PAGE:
But Caleb quieted the people before Moses and said, "Let us go up at once and occupy the land for we are well able to overcome it." Then the men who had gone up with him said, "We are not able to go up against this people for they are stronger than we." So they brought to the Israelites an unfavorable report of the land that they had spied out, saying, "The land that we have gone through as spies is a land that devours its inhabitants; and all the people that we saw in it are of great size. There we saw the Nephilim (the Anakites come from the Nephilim); and to ourselves we seemed like grasshoppers, and so we seemed to them. Numbers 13: 30-33,NRVS
What happens when we see ourselves as "grasshoppers?" The text suggests that as we see ourselves, so others will see us. Even if God and all of the angels in heaven tell us that we can do, that we can over take, that we can become, that we can possess... If we don't embrace, believe and pursue the promise, we will end up wandering in the wilderness and lose our opportunity to enter our promised land.
Facebook executive Sheryl Sandberg tackles this issue from a secular perspective in her new book, Lean In: Women, Work and the Will to Lead.. Sandberg asserts that women have made little or no progress in gaining CEO level positions, although scores of women have become college educated. She asserts further that historic socialization has cultivated internal oppressive behaviors within the women themselves that serve to keep them down. In other words, women have internalized messages that keep them from striving to be all that they could be.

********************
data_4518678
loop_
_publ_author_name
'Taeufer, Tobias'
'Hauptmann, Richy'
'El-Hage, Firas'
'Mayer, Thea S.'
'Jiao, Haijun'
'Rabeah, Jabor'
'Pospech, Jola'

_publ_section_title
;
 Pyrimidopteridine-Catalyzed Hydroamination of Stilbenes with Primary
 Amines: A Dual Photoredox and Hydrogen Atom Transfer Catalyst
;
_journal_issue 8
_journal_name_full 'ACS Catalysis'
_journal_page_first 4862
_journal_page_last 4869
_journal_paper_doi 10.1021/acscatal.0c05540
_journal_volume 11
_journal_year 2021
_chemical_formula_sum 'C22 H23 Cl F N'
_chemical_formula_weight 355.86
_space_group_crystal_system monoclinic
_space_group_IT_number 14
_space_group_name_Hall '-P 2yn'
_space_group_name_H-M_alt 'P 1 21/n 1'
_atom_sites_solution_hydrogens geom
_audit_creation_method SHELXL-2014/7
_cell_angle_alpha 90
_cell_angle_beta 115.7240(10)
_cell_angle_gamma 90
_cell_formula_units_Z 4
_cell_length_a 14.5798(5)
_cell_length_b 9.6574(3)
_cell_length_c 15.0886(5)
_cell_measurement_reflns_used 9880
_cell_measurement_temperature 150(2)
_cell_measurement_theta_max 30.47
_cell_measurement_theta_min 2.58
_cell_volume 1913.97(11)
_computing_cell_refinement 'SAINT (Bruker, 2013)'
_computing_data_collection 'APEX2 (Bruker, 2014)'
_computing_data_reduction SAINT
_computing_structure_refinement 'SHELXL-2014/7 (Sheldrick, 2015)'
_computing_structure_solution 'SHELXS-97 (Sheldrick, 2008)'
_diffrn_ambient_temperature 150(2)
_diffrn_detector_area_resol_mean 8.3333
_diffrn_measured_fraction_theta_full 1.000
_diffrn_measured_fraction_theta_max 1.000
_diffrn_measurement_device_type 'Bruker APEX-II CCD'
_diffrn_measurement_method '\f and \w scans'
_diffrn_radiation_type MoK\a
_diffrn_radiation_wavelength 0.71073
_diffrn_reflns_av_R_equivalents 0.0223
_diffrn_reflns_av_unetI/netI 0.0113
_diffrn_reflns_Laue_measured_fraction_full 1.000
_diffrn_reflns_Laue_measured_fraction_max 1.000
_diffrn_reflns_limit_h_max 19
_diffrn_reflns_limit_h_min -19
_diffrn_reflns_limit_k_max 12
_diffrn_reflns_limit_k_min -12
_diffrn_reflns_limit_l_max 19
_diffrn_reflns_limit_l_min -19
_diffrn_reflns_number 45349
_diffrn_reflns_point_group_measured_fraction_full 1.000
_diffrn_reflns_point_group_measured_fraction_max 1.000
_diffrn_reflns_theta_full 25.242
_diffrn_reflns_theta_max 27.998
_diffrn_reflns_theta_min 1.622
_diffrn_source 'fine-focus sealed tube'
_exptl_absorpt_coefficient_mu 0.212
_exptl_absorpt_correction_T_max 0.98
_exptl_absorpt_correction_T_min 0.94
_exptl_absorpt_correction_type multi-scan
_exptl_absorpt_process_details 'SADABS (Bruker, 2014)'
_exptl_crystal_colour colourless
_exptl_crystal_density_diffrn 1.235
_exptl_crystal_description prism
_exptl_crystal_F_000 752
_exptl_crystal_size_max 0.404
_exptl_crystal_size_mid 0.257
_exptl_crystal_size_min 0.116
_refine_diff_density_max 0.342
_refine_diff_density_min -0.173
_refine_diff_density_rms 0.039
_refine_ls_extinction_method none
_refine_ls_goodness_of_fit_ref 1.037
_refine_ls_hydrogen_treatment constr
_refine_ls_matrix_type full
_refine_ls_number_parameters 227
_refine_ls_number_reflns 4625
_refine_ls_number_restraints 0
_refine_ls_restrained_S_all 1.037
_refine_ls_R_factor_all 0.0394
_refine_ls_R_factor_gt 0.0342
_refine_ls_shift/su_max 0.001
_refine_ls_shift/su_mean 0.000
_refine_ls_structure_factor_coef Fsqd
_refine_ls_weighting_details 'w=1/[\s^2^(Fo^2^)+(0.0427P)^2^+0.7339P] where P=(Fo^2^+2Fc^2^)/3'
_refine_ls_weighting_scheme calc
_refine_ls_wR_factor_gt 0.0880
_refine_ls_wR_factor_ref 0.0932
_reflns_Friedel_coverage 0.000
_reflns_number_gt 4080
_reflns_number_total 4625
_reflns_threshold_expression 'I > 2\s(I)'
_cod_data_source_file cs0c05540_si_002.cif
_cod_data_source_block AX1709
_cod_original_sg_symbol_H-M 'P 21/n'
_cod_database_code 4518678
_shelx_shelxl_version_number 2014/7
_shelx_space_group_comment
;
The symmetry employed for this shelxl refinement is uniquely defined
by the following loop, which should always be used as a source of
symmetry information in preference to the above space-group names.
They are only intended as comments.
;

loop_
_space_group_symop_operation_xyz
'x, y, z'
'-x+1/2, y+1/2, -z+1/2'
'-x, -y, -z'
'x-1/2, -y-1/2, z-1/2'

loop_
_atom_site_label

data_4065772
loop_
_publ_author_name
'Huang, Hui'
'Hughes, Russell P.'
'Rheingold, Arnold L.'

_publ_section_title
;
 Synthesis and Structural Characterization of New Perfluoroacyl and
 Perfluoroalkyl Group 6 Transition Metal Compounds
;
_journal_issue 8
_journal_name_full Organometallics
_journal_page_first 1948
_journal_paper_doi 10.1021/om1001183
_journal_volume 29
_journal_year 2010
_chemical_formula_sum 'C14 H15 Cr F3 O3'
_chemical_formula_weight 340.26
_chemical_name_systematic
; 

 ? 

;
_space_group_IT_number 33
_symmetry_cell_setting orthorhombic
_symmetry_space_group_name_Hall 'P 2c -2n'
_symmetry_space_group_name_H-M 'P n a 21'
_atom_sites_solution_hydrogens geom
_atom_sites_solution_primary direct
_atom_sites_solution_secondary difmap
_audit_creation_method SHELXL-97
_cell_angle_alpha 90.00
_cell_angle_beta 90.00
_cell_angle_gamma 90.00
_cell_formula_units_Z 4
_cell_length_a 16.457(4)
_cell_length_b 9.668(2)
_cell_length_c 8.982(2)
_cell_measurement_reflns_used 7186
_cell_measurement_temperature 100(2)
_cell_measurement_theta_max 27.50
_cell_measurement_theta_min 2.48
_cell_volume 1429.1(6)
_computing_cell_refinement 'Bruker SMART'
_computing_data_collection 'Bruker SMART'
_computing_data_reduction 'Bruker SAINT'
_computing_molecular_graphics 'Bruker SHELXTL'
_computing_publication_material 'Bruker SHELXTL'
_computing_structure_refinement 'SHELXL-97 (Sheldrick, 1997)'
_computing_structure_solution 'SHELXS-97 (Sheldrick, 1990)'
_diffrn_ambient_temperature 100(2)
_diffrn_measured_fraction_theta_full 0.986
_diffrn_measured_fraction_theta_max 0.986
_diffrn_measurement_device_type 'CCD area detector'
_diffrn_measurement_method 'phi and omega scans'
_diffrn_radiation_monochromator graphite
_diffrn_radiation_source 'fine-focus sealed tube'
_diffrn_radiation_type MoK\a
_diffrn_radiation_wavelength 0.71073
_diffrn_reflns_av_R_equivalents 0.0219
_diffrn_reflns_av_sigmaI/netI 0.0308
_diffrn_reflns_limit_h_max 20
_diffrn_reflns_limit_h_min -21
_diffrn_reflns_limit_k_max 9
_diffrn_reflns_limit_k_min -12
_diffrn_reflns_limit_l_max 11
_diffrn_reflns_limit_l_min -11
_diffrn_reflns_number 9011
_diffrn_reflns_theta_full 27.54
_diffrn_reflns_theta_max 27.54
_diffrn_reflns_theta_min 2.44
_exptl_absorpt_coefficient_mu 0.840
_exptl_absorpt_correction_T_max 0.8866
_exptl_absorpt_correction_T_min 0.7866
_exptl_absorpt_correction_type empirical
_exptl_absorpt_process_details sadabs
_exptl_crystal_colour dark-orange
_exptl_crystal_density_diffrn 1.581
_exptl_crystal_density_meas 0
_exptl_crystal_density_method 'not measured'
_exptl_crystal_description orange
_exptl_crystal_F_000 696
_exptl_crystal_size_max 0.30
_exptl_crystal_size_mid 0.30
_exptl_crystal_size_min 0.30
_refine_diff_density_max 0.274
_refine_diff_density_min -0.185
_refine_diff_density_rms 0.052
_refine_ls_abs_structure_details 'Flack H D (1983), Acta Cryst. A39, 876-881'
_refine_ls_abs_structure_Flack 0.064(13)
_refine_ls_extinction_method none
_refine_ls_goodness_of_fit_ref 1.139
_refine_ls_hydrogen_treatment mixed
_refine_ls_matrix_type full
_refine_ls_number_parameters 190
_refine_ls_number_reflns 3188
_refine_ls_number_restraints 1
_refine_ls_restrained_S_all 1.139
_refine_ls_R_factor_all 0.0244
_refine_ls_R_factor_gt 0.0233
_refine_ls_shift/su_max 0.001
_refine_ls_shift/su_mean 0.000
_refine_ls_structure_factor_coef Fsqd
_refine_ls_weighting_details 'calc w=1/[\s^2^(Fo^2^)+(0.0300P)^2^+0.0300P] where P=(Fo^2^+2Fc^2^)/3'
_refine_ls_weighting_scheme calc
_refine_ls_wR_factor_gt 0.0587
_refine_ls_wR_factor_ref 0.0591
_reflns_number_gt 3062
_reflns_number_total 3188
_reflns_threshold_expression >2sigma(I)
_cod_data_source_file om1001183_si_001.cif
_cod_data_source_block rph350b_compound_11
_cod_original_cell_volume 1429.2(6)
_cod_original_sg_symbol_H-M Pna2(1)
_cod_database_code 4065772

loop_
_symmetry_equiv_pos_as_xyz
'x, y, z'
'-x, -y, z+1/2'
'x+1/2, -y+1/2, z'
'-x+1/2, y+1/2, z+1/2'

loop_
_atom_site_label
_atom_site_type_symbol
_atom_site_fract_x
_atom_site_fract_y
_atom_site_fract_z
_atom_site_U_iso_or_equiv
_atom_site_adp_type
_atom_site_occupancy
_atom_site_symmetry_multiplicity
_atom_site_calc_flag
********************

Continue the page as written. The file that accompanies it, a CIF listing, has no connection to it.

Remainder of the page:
Statistics reveal that the more men rise to the proverbial "top," the more they are revered, respected and liked. Conversely, the more women rise or gain positions of leadership and authority, the less they are liked by both women and men. While men are described as "strong, decisive, and a visionary," women with the same skill set are often labeled, "bossy, selfish, glory seeking and a 'B'". As a result, women both in the secular and the sacred realms are less likely to "lean in." For a whole slew of reasons, women convince themselves to "make do," accept less and strive to be liked rather than to lead. For clergy women, the stained glass ceiling is no less formidable.
In Beyond the Stained Glass Ceiling: Equipping and Encouraging Female Pastors ( www.judsonpress.com ) the issues of "What Stands in Our Way?" Is fleshed out (see chapter 3). Low expectations, the power of perception and denial and bad theology all are factors that persist beneath the surface of our reluctance to "lean in." Are you moving as God leads or are you stuck in the wilderness, bound by the grasshopper syndrome?
May you find the courage and the strength to be all that God has ordained you to be before the foundation of the world, whether other women and men applaud your pursuits or not.
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Until next Wednesday,
In Faith, Hope and Perseverance